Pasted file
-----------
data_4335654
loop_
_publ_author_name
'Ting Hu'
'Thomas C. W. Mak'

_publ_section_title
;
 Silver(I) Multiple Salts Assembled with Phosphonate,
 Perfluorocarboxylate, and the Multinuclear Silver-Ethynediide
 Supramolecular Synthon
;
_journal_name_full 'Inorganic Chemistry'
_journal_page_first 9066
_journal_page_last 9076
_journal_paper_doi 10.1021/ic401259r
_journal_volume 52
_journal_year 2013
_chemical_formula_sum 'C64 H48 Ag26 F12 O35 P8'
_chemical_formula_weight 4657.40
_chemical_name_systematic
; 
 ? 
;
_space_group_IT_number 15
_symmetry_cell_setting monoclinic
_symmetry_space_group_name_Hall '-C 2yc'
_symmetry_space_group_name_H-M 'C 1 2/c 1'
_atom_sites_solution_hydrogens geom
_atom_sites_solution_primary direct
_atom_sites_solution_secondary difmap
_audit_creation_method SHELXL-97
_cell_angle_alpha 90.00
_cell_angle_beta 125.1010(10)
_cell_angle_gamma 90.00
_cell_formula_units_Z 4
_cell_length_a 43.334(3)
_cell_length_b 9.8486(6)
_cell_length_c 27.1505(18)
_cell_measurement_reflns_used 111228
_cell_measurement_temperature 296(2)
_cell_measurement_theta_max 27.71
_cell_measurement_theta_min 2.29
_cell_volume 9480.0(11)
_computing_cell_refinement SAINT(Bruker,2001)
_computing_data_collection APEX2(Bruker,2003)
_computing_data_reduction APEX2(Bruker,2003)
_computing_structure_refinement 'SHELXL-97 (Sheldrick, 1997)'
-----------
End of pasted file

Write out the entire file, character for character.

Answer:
data_4335654
loop_
_publ_author_name
'Ting Hu'
'Thomas C. W. Mak'

_publ_section_title
;
 Silver(I) Multiple Salts Assembled with Phosphonate,
 Perfluorocarboxylate, and the Multinuclear Silver-Ethynediide
 Supramolecular Synthon
;
_journal_name_full 'Inorganic Chemistry'
_journal_page_first 9066
_journal_page_last 9076
_journal_paper_doi 10.1021/ic401259r
_journal_volume 52
_journal_year 2013
_chemical_formula_sum 'C64 H48 Ag26 F12 O35 P8'
_chemical_formula_weight 4657.40
_chemical_name_systematic
; 
 ? 
;
_space_group_IT_number 15
_symmetry_cell_setting monoclinic
_symmetry_space_group_name_Hall '-C 2yc'
_symmetry_space_group_name_H-M 'C 1 2/c 1'
_atom_sites_solution_hydrogens geom
_atom_sites_solution_primary direct
_atom_sites_solution_secondary difmap
_audit_creation_method SHELXL-97
_cell_angle_alpha 90.00
_cell_angle_beta 125.1010(10)
_cell_angle_gamma 90.00
_cell_formula_units_Z 4
_cell_length_a 43.334(3)
_cell_length_b 9.8486(6)
_cell_length_c 27.1505(18)
_cell_measurement_reflns_used 111228
_cell_measurement_temperature 296(2)
_cell_measurement_theta_max 27.71
_cell_measurement_theta_min 2.29
_cell_volume 9480.0(11)
_computing_cell_refinement SAINT(Bruker,2001)
_computing_data_collection APEX2(Bruker,2003)
_computing_data_reduction APEX2(Bruker,2003)
_computing_structure_refinement 'SHELXL-97 (Sheldrick, 1997)'